Tuesday, September 15, 2009

Review: Dust of Dreams by Steven Erikson

When it comes to titling a book, few authors approach Steven Erikson for shear appropriateness. Dust of Dreams (US, UK, Canada, Indiebound) really does represent the words of the book that follows.

The statues shifted. Some straightened. Some hunched down as if beneath terrible burdens. The statures – my kin. My sisters, my brothers. There are none to look upon us now, none to see us, none to wonder at who we once were, at who shaped us with such … loving hands. As she watched, they began, one by one, falling into dust.

None to witness. Dust of dreams, dust of all that we never achieved. Dust of what we might have been and what we cannot help but be.

Statues are never mute. There silence is a roar of words. Will you hear? Will you listen?
How depressing. Erikson is often criticized and occasionally praised for an apparent nihilistic approach to writing The Malazan Book of the Fallen. The above quote certainly leans in that direction and after reading Dust of Dreams I can hardly imagine anything close to a happy ending for this series. The weight of the world grows heavier. The suffering of children is shown in horrid detail through a detached, defeated view. Soldiers march knowingly to their death. Entire peoples are destroyed. Hopes and dreams are reduced to dust and through dust unrealized hopes and dreams are shown. Humans and other species alike seemed doomed to never change, seemed doomed to destroy.

Yet hope, however small, however unlikely, remains. Sometimes people do change, sometimes evolution does happen. Sometimes mistakes of the past are learned from.

Dust of Dreams is the penultimate volume in Erikson’s magnum opus, The Malazan Book of the Fallen – though it may be more appropriate to consider it the first half of the final volume. It ends over a cliff that will leave many reeling. It is simply a beautiful mess. The timeline is a mess best left alone. Hundreds of names confound. Erikson is overly wordy, plots can trudge along at a minuscule pace, everyone is a philosopher, and you can’t walk 10 feet without tripping over another all-powerful being hiding in plain site who saves the day at the critical moment. Yet, Erikson shows a skill with prose far exceeding what has become accepted in epic fantasy. Erikson weaves a deep and meaningful thematic tapestry through the sword and sorcery. And Erikson will make you exclaim ‘Holy Shit!’ This is the best epic fantasy out there – and it’s a complete mess likely to drive away many a reader. Like so much in the series itself, there is an inherit duality.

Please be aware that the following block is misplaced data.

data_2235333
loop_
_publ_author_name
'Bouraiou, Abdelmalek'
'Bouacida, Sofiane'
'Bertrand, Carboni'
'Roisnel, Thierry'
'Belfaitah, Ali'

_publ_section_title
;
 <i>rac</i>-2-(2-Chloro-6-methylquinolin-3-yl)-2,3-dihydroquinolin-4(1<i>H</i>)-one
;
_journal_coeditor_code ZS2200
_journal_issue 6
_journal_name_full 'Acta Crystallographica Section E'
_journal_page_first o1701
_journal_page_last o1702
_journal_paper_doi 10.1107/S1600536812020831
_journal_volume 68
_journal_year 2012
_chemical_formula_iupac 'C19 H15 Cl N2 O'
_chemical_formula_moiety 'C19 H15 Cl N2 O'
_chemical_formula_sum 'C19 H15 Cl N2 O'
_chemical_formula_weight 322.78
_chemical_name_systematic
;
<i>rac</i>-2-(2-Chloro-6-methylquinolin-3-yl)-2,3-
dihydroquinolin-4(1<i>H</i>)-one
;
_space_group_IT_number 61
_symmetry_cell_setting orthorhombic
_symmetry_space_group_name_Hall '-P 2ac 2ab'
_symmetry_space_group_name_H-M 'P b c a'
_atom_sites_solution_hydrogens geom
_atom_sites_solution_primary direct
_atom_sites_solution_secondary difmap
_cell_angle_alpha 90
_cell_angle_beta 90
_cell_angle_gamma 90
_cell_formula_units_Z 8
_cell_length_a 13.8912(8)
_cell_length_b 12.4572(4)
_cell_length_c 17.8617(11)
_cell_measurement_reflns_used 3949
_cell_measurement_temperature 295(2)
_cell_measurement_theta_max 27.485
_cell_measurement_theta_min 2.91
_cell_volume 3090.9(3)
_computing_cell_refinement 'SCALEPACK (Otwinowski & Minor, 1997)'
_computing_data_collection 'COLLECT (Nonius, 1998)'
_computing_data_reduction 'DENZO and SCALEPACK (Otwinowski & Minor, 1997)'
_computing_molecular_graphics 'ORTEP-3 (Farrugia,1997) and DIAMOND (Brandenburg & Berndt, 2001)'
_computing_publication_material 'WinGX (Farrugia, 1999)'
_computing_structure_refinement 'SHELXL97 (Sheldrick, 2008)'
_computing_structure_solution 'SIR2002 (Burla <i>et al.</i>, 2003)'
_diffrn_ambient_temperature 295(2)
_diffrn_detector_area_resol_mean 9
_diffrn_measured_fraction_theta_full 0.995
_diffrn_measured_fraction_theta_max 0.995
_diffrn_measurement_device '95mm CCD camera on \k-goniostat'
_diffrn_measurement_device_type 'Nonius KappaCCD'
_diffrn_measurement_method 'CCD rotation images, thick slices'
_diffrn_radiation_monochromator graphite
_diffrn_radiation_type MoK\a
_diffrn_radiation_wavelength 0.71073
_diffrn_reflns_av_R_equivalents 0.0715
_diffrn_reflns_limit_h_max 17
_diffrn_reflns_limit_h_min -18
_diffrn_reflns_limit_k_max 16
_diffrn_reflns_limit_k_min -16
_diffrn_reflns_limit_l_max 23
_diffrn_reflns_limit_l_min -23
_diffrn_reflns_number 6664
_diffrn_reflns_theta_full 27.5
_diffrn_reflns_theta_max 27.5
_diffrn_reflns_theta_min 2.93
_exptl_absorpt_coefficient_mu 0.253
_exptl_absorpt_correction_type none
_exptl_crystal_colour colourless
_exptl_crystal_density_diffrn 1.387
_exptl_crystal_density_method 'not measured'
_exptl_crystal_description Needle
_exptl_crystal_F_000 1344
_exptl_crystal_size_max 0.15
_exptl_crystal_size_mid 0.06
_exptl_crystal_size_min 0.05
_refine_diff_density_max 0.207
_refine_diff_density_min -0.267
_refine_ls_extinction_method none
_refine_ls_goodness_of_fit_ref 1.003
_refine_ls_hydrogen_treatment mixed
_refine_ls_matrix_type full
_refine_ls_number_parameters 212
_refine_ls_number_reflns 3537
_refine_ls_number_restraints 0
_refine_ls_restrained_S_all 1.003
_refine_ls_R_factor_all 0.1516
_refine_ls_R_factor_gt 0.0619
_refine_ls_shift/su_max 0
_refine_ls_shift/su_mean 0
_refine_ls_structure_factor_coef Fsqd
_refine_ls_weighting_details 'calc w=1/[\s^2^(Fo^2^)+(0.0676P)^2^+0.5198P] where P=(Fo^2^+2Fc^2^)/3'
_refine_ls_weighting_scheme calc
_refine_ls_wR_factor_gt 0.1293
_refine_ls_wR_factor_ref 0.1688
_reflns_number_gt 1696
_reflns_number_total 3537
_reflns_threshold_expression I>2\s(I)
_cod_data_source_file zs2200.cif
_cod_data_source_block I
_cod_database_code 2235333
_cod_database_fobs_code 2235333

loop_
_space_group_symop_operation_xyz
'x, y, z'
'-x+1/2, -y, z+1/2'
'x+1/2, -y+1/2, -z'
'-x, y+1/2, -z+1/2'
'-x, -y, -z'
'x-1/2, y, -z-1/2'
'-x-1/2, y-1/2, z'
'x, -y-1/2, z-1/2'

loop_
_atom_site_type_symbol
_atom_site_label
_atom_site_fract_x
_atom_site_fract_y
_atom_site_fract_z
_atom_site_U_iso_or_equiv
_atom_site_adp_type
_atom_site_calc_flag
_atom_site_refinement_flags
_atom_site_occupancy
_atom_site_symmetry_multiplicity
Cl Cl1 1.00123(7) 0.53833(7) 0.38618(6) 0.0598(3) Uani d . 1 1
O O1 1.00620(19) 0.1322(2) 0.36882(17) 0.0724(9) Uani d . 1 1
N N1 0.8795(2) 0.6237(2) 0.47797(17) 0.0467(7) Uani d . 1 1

As I discuss in
my review of Toll the Hounds (US, UK, Canada, Indiebound), The Malazan Book of the Fallen presents an interesting conundrum – while generally the focus is on those that live to fight another day, this series may be best viewed with a focus on those that die along the way. It is about the Fallen – just as the title says. Behind the series of wars that revolve around a central conflict among the gods where ancient species war and human pawns that just might attain checkmate, is the cost, the toll, the consequence and the dead – the real story. And then Erikson throws a wrench in it all – even when someone is dead, their ultimate purpose may just be beginning.

Yes, this ‘review’ is largely the pseudo-intellectual musing of an unabashed fanboy of Erikson’s writing. I have completely ignored such details as plot – this is the ninth book of a ten book series, the plot is largely irrelevant for an exploration like this – but, if needed,
Pat’s Fantasy Hotlist exhaustively provides the set-up. Larry Nolen of the OF Blog of the Fallen and I don’t always see eye to eye, but we have a very similar approach to this series and his review of Dust of Dreams helped reinforce and expand on some of my own reactions. Let me be clear, I love the plot – Erikson continually blows my mind – yet, he can be excruciatingly annoying at times. But I am ever fascinated by the writing between the lines, even when attached to overly-verbose musings that go on for pages.

What does it all mean? Well, that’s been the question since the first page of Gardens of the Moon (
US, UK, Canada, Indiebound). I don’t have an answer yet. The set-up points to something very bad, very depressing. Yet the words not spoken show a dogged hope that simply won’t be annihilated. I can’t wait to find out. 7.5/10


PeterWilliam said...

I'm with you Ken - I love this series. One of my crazy little fantasies is to have a completed set of Malazan books, a mountain-top cabin and no need to return to RL for at least a couple of months. One day, I will go on an extended Malazan vacation.

Neth said...

someday I'll do the same - these books are so damn confusing at times that reading them all back-to-back would great.

Anonymous said...

I abosolutely love this series of books, I have lent the first book to 4 people over the last 18 mths all have gone on to buy the entire series, I also have read Ian's 2 books as well. I know what you mean about a malazan vacation, I picked up the first book and read the entire series up until reapers gale. I then re read the entire series again before the launch of the next book. I had never read a book twice as theres so many to chose from up until reading Steven Erikson, the only downside is that after reading this series it has kind of ruined fantasy for me. I cant find any other writer who manages to trigger such a range of emotions in the reader, there are parts where I found myself laughing out loud others where I felt depressed even reading it. I liked Dust of Dreams but would have prefered to wait until the last book comes out to read it as this book ends giving away hardly anything and leaves you wishing for more. I am waiting to see how he manages to tie up so many different story lines in one book it will certainly be interesting.


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